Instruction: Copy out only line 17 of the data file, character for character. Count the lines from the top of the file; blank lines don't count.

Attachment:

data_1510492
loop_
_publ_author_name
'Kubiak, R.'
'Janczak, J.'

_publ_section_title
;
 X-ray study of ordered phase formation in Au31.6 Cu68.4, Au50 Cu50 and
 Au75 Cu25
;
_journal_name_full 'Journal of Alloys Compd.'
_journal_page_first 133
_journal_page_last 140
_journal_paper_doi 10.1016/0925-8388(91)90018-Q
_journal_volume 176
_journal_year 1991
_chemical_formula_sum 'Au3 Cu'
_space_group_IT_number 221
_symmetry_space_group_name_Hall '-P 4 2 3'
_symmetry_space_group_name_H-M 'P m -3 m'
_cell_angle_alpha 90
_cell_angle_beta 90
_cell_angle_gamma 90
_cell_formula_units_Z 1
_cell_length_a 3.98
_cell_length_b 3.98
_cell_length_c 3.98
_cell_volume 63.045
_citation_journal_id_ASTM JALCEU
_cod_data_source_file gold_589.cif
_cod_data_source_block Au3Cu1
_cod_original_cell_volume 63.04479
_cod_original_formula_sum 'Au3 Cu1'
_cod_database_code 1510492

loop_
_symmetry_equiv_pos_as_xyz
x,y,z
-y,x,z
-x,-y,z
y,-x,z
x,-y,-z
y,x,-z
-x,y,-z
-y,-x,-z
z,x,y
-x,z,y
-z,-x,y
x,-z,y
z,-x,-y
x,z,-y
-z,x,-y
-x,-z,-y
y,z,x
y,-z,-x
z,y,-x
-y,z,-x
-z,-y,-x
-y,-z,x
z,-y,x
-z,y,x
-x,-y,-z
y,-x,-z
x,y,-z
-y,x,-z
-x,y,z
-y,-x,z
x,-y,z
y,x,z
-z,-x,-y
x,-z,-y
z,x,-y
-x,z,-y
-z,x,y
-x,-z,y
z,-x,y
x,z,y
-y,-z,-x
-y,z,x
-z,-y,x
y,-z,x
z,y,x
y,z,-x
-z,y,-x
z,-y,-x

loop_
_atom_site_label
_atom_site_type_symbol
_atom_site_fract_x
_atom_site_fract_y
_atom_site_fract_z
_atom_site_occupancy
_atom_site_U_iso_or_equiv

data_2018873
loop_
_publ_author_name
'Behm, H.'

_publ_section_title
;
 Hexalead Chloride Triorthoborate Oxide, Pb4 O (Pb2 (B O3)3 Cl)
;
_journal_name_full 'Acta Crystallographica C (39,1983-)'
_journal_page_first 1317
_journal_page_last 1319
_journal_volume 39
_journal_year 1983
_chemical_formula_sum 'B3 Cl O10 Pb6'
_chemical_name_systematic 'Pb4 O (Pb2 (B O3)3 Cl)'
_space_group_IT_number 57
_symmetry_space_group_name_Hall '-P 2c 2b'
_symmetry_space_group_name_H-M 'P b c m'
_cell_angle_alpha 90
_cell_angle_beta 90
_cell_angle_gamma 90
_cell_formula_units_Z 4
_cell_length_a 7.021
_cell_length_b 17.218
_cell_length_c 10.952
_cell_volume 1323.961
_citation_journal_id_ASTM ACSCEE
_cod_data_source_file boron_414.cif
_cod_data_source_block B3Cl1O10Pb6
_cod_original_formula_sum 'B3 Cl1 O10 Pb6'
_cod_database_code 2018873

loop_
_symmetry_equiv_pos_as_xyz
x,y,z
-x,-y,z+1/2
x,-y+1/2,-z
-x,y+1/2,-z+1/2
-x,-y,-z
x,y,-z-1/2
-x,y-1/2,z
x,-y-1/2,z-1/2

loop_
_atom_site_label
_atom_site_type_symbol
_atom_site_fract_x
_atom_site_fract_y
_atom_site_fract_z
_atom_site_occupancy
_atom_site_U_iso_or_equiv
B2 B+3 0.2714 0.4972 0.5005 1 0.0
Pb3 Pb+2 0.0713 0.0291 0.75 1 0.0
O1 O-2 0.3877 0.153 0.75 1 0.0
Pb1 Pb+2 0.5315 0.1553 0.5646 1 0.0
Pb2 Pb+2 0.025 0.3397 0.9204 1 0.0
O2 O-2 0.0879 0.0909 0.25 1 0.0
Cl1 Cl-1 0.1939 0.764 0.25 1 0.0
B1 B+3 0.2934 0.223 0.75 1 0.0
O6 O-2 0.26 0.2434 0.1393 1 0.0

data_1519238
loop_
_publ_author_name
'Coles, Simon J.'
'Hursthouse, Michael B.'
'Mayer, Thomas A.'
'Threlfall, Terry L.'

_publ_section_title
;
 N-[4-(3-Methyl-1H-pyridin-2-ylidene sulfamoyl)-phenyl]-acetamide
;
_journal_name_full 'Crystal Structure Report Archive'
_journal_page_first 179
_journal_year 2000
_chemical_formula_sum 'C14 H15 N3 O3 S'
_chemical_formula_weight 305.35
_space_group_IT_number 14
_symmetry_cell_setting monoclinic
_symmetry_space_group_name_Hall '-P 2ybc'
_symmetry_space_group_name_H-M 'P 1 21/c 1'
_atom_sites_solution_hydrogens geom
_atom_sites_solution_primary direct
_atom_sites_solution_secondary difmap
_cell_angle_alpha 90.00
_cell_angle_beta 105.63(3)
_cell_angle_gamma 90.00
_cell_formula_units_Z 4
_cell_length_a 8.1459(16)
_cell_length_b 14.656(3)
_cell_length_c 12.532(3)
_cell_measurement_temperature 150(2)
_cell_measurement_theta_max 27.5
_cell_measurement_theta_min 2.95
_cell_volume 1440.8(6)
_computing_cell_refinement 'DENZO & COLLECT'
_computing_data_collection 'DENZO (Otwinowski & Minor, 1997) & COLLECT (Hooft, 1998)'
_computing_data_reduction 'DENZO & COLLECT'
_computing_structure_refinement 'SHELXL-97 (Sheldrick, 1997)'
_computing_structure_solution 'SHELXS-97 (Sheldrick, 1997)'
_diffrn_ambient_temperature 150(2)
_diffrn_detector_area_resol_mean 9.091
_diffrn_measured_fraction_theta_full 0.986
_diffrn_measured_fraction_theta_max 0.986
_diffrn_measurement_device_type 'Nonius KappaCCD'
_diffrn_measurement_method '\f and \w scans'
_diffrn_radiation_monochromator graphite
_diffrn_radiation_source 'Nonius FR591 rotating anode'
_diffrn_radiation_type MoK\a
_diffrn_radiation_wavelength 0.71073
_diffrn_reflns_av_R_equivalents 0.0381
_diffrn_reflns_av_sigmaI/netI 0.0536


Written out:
_chemical_formula_sum 'Au3 Cu'